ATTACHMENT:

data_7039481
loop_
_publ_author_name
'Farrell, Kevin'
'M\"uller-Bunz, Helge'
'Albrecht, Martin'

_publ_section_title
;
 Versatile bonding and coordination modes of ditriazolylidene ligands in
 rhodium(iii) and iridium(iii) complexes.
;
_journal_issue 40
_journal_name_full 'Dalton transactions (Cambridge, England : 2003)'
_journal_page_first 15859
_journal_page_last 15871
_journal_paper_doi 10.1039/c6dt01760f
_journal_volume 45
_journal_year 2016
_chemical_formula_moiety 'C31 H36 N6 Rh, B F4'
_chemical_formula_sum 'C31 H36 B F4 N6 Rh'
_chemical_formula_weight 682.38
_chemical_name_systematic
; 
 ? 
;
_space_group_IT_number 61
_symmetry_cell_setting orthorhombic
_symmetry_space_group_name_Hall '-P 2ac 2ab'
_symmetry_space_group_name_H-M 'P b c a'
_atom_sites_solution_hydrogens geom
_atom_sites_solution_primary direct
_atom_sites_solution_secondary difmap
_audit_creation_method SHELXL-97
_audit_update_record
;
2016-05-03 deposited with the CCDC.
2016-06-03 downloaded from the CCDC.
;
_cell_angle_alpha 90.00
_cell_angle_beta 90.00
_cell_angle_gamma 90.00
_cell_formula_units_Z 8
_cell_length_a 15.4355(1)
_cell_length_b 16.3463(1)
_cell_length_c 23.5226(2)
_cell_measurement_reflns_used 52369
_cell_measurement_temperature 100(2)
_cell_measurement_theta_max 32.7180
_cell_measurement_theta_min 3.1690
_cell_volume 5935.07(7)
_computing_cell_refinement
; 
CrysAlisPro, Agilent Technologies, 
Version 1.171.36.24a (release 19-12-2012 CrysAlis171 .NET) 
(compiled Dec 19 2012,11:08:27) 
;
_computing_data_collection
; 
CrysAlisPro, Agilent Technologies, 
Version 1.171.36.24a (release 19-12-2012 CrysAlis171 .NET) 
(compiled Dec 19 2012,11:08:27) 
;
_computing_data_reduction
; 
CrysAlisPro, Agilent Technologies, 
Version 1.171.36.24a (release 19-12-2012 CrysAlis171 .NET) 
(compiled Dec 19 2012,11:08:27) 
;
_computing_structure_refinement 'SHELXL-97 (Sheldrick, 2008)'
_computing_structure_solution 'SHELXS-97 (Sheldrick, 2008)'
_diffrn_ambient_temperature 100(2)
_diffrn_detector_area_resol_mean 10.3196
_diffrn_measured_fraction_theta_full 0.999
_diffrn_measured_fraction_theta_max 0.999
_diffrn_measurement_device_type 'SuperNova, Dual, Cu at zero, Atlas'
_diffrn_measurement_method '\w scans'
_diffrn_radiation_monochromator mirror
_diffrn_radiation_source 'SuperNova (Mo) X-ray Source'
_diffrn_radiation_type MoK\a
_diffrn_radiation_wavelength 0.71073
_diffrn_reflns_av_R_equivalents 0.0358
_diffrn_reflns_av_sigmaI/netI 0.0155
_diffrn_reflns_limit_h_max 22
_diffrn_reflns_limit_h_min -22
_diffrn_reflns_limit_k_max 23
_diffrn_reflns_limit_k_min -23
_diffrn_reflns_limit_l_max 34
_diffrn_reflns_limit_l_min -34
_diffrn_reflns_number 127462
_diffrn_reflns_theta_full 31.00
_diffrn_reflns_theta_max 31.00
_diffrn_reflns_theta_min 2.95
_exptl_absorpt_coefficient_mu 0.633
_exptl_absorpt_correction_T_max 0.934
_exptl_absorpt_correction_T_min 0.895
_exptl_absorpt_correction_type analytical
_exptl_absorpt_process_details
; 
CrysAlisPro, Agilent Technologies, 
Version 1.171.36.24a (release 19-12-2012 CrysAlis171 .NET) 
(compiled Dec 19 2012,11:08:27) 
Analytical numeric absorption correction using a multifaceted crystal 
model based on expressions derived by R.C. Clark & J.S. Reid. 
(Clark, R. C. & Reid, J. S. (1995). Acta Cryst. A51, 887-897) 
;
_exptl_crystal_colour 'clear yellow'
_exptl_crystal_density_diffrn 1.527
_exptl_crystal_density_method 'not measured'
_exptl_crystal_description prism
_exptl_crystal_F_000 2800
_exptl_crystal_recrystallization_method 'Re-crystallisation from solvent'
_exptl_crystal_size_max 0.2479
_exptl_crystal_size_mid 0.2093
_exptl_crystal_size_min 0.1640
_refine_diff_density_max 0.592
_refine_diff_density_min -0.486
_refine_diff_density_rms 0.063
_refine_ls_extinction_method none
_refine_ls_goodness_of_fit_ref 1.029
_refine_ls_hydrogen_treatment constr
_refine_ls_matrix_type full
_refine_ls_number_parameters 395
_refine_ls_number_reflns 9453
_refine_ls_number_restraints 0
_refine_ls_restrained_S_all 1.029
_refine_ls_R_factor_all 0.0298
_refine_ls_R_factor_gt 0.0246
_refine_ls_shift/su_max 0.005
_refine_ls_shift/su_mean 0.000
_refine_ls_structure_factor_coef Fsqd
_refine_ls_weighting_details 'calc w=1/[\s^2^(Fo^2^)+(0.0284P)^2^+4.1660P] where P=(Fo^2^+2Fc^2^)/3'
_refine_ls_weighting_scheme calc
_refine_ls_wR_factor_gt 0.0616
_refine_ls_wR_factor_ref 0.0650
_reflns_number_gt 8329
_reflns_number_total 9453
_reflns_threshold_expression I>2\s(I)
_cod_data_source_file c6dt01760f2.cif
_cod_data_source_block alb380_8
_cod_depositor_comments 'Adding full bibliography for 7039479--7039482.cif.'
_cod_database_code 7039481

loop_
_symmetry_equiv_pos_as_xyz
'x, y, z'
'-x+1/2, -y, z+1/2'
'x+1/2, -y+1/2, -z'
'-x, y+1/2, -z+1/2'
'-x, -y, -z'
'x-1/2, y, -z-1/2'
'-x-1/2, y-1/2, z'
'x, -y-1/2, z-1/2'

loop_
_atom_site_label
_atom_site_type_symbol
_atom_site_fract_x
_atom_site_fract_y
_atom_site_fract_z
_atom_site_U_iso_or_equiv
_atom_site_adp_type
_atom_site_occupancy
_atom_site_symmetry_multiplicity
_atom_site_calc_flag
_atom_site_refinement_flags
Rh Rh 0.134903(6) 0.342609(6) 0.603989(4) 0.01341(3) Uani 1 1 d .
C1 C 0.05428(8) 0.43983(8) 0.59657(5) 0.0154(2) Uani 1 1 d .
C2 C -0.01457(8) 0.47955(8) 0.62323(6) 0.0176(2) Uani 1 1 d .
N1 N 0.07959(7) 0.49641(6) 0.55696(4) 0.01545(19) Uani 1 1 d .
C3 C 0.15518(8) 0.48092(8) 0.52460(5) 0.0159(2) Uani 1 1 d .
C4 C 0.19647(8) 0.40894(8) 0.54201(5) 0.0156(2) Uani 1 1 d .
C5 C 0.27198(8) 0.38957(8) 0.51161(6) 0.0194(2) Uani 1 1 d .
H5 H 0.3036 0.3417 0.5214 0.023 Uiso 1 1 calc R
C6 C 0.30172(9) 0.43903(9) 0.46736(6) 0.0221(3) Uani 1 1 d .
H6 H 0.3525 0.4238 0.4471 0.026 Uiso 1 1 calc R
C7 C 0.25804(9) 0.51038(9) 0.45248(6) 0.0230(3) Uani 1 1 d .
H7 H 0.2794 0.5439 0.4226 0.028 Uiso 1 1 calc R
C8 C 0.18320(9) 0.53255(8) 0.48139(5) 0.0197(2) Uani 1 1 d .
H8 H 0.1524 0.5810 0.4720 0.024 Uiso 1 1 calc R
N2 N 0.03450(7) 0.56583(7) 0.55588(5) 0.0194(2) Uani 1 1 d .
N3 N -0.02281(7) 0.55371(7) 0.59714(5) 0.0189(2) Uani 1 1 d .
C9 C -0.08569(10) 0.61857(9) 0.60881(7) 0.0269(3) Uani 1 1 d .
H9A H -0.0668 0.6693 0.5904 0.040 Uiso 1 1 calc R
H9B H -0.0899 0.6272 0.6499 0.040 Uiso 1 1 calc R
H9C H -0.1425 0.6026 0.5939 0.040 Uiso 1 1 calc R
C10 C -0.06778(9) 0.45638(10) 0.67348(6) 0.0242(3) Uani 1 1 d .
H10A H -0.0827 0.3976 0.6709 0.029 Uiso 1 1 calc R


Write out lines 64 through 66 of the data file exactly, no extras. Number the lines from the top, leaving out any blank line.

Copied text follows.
; 
CrysAlisPro, Agilent Technologies, 
Version 1.171.36.24a (release 19-12-2012 CrysAlis171 .NET) 